Nowadays I try to teach students about being precise and often my words fall on deaf ears. It’s not that they ignore me, they just don’t understand what I mean. So when a student saves all her pieces to be ground at one time, I may give her a friendly word of advice, to grind as you go, cut each piece and then grind it so that everything fits as you go along. But if she doesn’t listen, I don’t worry. I know that in a day or two, when she starts to grind all those pieces to fit, she’ll echo the words of another student who said, “If I had known it was going to be so hard to grind these pieces, I would have tried to cut them closer to the line.”

Experience may be the best teacher of all!

For more articles on stained glass visit

Friday, June 01, 2007

How To Solder A Reinforcing Edge On A Curved Panel-June 2007

This is an edge panel that went with two other windows. You can see the entire piece installed by going to
The top edge of this piece is curved and we often get asked how we put 1/4" outer bar on curved pieces. It's very difficult to put outer bar on a piece which has a radius of less than 4'.

Read the whole article with pictures by clicking the title above.

Tuesday, May 01, 2007

How To Fix or Reinforce Glass With A Solder Bridge-May 2007

This is a panel that we built which had a weakness in a long thin section. We built several of them and they would sometimes crack at the thin point of the glass. So to keep that from happening and to reinforce the weak spot, we needed to reinforce the spot where the break was taking place.

The back of this piece is already repaired, you can see the bridged solder bead on the back of the panel.

Read the whole article with pictures by clicking the title above.

Sunday, April 15, 2007

The Problem With Teaching Classes

I hope you’ll forgive me, but sometimes, I just need to blow off steam!!!

The other day some students from a nearby college called to say they’d like to stop by and discuss taking classes from us. Those who know us, know that we teach classes not to make money, but to get to know great people and rediscover the joys of stained glass. This was not such a meeting.

They showed up, very nice and agreeable and we took them to the studio where we had a very large project spread out and began discussing their desire to take a class, or rather the wife’s desire to take a class. She began to talk to Jeanne about taking classes and the husband, a young guy, in his twenties started talking to me. “Where do you get your glass from?” he wanted to know. I replied that we bought it from a wholesaler in another state and it came shipped to us by motor freight. “Does it come on a pallet, in a crate?” he further asked. I answered him but got a knot in my stomach, this was a weird question, quite out of the ordinary and not what the casual stained glass student would ask. He soon warned me, “You may not want to teach us about stained glass, because we plan to start a business making stained glass and we’ll be your competition.”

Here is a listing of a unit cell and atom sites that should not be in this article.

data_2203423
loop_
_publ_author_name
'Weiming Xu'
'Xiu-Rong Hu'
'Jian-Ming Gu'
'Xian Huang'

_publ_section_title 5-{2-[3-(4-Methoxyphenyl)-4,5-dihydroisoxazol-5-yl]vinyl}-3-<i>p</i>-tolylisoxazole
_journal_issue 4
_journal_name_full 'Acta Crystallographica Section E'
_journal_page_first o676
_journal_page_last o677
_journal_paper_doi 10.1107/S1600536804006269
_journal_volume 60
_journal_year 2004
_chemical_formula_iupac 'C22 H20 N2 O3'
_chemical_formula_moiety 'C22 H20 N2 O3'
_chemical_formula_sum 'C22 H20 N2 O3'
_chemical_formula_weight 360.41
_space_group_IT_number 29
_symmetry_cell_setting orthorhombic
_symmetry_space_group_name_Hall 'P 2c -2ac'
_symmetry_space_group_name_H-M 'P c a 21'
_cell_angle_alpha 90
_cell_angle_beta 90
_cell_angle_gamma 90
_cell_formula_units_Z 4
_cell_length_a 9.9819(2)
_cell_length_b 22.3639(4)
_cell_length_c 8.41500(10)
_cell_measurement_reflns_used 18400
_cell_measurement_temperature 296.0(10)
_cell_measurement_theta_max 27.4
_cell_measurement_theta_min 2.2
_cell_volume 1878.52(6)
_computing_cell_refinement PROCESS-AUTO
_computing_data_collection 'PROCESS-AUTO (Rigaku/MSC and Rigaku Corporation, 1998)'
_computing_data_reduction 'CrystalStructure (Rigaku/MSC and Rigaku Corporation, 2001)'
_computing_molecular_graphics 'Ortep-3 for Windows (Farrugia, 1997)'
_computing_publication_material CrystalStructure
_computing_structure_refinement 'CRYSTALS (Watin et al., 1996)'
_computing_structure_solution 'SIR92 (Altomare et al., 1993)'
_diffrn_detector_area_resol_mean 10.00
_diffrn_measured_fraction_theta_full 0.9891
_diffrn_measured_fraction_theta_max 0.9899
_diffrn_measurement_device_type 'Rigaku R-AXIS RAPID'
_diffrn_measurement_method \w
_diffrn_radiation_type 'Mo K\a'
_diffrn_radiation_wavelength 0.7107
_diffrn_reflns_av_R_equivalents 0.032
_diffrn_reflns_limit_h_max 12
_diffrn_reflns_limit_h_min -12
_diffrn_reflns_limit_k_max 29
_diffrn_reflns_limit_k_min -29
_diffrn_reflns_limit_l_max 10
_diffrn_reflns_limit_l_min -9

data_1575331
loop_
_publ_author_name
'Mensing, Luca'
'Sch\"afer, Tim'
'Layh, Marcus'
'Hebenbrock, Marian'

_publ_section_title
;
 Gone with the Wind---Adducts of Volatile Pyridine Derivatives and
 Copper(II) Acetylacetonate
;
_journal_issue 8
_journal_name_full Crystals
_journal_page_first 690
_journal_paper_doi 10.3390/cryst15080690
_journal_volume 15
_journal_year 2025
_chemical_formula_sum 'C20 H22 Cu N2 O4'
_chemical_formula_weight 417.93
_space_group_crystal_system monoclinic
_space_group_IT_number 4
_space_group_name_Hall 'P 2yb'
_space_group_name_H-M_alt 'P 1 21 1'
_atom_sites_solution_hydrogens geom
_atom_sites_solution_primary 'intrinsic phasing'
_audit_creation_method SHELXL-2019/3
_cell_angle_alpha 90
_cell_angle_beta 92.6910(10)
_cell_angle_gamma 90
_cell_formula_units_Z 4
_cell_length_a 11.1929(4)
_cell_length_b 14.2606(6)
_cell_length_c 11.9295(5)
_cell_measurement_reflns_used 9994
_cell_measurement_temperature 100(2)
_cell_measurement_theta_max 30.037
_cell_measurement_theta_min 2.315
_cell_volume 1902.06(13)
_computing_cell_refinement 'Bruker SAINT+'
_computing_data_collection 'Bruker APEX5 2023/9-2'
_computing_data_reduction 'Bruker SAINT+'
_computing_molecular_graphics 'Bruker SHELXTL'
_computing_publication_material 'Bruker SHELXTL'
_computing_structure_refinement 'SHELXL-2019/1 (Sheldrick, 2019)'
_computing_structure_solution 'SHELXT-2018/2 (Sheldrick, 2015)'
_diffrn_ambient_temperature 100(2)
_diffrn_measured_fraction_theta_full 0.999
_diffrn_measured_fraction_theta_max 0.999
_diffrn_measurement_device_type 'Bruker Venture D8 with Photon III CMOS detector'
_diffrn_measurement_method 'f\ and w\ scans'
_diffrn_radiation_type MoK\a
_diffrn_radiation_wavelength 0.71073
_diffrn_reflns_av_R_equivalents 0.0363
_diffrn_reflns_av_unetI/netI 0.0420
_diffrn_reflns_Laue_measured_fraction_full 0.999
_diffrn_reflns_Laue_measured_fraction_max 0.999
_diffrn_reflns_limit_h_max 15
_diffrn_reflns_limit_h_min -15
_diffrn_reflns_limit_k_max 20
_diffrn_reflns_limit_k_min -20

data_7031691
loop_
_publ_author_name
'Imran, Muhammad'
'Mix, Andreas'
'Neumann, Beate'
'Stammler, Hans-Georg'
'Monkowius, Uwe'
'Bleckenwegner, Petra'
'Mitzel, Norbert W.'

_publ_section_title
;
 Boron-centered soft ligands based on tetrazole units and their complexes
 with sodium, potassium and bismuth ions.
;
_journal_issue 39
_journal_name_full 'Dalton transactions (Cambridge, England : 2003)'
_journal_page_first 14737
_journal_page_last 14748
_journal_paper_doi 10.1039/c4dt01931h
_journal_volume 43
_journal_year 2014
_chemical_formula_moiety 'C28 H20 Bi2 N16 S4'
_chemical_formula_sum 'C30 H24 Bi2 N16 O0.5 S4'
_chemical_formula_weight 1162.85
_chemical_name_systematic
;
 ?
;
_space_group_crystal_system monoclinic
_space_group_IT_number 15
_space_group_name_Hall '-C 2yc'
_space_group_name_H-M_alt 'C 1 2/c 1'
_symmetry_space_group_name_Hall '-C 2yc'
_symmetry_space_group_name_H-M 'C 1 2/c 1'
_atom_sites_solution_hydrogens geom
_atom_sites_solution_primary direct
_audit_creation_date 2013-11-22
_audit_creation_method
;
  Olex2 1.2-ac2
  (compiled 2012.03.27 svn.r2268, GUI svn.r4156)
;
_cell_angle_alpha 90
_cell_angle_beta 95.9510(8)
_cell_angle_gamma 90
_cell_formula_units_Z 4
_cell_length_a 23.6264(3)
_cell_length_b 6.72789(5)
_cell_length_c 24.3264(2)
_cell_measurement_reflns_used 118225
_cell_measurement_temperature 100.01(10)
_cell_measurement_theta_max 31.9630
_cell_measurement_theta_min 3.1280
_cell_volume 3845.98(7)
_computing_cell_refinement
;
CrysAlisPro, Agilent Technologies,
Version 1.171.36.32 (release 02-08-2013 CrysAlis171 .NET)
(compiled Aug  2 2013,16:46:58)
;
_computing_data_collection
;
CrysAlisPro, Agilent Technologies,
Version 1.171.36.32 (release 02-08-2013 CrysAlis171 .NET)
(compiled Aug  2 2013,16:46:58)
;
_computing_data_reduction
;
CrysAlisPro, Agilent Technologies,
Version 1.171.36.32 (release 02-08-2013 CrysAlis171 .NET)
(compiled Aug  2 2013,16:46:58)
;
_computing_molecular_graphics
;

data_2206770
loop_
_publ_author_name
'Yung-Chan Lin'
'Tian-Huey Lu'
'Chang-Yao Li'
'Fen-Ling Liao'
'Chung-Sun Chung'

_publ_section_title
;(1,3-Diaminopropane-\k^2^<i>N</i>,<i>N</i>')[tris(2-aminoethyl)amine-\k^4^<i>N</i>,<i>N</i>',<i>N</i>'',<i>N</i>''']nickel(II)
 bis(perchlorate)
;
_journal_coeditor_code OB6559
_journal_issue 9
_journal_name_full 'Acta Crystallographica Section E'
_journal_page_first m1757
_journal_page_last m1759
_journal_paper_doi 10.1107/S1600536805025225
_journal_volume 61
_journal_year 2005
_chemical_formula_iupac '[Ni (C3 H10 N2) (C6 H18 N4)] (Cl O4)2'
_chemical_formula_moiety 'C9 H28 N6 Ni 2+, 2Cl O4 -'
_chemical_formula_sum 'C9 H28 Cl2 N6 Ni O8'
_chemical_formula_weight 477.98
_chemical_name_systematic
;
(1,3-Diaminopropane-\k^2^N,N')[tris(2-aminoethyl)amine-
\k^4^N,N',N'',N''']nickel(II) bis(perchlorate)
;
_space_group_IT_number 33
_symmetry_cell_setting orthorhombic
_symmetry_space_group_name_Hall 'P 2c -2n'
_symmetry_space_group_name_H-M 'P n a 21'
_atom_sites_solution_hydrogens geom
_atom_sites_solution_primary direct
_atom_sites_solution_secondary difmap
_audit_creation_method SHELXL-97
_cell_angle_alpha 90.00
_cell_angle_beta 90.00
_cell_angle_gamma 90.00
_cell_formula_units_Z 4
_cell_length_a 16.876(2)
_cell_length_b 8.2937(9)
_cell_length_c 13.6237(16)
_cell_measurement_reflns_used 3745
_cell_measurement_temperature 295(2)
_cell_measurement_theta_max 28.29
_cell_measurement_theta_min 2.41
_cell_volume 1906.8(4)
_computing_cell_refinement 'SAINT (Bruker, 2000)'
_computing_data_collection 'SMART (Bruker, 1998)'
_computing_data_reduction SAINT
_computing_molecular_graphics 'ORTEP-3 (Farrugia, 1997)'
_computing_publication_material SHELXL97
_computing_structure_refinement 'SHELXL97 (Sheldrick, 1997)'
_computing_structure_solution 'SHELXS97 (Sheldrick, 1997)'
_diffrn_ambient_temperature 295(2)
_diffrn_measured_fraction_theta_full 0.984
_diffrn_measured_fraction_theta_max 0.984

At that, I almost laughed out loud, because the idea of thinking you can go into the stained glass business is great in theory, but until you know the steps and the degree of difficulty that making stained glass pieces consist of, you just have no idea what you’re talking about! I attempted to give him some good advice, that he start small and begin by selling to friends so that he knows what he’s getting himself into before making a big splash in the stained glass business.

Then he told me how little he was interested in stained glass, how it was just a hobby his wife was interested in, how he had just started two other businesses and how he wondered if we could use an abrasive water jet machine to cut glass. I answered frankly that, yes we could, but that wasn’t the bottleneck in stained glass building, that foiling and, especially, soldering was. Then he began to theorize about how a machine could be built to do it for you and once again, I was struck by the lack of qualifications he had to be thinking this way. He had already admitted that he’d never soldered except some electronics work and he’d never welded. He really struck me as a gas-bag who had little real world experience, under qualified to do such a project, but at that arrogant stage where he thought he could do anything!